Tuesday, February 25, 2014

The Ultimate Amenity This Winter: Heated Sidewalks

As heavy, wet snow blanketed New York City then quickly turned to slush, the sidewalks in front of some luxury apartment buildings remained pristine. As if by magic, snowflakes melted as they touched the ground in front of these upscale addresses thanks to what is turning out to be the ultimate amenity this winter: heated sidewalks.
Common in ski resorts out west, heated sidewalks are a rarity in New York City. But during this winter season, the feature is drawing new attention. Suppliers say interest and inquiries have picked up recently from homeowners sick of shoveling.

Developers looking for a new way to stand out from an already amenity-laden crowd have taken note, as the immaculate condition of entryways with heated sidewalks has emerged as a clear distinguisher amid the harshest winter in years.

“It’s a big plus for us,” said a well-groomed doorman in a double-breasted overcoat at 535 West End Avenue, where the heated sidewalk is going on its third winter.

“It cuts the work down.” Meanwhile, across the street, at 530 West End Avenue, the sidewalk was equally clean, but the doorman and superintendent were nursing sore backs from shoveling.

High-heeled residents aren’t the only ones who enjoy the warm walkways. Dogs love it too, as there is no need for salt, which can be irritating to tender paws.

Ubiquitous in luxury ski resorts out west; heated sidewalks are a rarity in New York City. That may be partly because the wintry mix the city typically receives is more manageable than the relentless battering of snow, ice and sleet experienced this year.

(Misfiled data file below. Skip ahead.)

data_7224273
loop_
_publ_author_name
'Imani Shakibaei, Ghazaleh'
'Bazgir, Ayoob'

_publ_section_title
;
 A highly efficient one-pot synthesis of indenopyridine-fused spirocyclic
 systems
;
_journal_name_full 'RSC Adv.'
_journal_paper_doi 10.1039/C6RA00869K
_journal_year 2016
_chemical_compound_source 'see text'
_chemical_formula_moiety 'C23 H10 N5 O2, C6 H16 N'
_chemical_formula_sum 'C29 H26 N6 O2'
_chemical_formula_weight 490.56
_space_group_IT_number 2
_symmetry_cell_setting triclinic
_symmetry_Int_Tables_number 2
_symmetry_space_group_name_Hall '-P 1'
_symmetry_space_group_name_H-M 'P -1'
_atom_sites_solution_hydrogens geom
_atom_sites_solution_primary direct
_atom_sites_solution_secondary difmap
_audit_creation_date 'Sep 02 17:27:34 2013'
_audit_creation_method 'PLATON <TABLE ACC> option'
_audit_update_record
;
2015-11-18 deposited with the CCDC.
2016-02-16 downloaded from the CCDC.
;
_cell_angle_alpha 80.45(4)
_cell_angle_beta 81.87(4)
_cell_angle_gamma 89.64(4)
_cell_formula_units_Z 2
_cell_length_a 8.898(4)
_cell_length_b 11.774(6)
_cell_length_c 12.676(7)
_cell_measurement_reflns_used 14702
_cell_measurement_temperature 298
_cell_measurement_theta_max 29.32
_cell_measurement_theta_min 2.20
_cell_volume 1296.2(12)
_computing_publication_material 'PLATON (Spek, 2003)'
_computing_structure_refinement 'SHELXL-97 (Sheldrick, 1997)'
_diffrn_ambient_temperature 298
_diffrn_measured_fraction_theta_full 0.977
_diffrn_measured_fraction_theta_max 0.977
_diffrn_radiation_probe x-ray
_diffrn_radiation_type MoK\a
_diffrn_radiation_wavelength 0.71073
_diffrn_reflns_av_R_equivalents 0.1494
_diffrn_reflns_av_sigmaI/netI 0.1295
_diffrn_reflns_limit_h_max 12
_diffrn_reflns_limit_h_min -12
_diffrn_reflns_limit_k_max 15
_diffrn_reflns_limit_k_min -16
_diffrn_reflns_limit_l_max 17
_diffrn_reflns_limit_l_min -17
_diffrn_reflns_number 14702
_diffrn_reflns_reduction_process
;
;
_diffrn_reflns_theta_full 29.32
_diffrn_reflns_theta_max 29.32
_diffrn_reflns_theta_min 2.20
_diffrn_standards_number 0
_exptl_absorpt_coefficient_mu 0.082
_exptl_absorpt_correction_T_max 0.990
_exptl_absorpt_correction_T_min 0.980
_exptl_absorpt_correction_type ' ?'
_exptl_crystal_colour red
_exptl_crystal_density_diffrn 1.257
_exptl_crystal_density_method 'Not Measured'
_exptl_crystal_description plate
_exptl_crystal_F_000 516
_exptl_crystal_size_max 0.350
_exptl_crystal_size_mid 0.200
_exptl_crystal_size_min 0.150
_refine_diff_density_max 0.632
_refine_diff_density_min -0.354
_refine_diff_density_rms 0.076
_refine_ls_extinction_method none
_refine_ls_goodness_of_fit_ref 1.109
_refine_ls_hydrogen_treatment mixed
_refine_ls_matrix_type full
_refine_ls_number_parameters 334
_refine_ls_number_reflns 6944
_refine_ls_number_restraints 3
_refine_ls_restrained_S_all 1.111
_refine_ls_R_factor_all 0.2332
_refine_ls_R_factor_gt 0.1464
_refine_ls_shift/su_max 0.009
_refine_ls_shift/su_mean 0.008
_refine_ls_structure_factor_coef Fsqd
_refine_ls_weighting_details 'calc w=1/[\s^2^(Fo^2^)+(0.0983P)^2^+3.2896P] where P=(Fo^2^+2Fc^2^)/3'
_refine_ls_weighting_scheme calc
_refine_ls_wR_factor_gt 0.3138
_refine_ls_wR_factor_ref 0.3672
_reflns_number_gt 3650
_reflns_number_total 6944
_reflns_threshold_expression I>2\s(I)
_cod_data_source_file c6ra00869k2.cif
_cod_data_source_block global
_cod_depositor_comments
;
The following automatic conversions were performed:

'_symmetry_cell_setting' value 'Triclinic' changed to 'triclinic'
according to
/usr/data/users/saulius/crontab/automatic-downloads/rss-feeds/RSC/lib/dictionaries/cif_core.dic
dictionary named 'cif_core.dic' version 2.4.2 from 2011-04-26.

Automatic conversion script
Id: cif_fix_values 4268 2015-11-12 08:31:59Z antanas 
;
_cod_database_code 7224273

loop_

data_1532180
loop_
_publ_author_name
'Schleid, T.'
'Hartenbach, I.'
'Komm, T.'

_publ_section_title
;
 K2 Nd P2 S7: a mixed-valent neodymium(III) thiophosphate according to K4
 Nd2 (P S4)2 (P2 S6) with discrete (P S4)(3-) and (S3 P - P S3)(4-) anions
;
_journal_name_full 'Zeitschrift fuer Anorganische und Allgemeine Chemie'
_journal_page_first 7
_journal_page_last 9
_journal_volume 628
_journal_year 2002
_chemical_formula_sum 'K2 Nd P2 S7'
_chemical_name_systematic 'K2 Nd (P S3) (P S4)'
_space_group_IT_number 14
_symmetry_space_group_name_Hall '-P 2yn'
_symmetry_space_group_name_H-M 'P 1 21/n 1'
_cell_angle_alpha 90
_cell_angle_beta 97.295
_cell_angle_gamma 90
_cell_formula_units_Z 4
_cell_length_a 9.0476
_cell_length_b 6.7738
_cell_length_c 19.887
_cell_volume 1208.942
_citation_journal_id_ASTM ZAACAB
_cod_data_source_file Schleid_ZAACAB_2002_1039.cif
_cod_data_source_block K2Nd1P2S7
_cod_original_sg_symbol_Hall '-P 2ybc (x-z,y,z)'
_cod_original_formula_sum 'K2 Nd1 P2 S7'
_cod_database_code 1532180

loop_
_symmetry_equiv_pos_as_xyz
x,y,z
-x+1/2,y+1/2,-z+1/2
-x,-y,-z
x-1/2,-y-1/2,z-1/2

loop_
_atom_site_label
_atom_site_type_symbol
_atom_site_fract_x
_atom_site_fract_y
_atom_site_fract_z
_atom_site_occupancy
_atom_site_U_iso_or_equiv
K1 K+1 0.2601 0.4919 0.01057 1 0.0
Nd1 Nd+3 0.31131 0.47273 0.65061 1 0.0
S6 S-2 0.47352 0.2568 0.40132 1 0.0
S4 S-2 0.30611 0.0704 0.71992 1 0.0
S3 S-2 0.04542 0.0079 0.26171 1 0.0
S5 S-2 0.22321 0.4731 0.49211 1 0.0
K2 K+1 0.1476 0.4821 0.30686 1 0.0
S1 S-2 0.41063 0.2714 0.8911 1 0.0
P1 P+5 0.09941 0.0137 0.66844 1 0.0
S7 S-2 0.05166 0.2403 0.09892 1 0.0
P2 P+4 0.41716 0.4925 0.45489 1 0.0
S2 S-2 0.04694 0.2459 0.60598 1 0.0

With a heated sidewalk, not only is the doorway clear, but people aren’t dragging as much snow into the lobby, reducing the probability of slips and falls, he added. Plus, it frees up building staff to focus on other duties. Instead of chopping up ice on the sidewalk, for example, they can make sure that basement pipes are not freezing.

Heated sidewalks can also cut down on winter wear and tear.

Snow melt systems come in two basic varieties. Electric systems, which rely on electric coils under the pavement, can be easy to install but costly to run -- at anywhere from $9,000 to $14,500 a year for 1,000 square feet of sidewalk.

Hydronic systems, which rely on plastic tubing looped beneath the sidewalk and contain a mixture of antifreeze and water that is heated by a boiler, have a higher upfront cost but can be less expensive to operate, averaging between $2,000 and $3,000 per 1,000 square feet a year.

Advanced snow melt systems can be programmed to automatically turn on when sensors in the sidewalk detect precipitation combined with temperatures below freezing and have different zones and sensors capable of responding to runoff and other factors.

Cost-wise, it’s expensive, with installation costs in the six-figure range for a large sidewalk. The application process can be onerous, requiring a public hearing and substantial fees for the use of space underneath sidewalks. Not to mention the risk of damage if, say, the city needs to dig up the sidewalk for any reason.

Indeed, heated sidewalks are a luxury; but during this winter season, the feature is drawing new attention. Suppliers say interest and inquiries have picked up recently from homeowners sick of shoveling.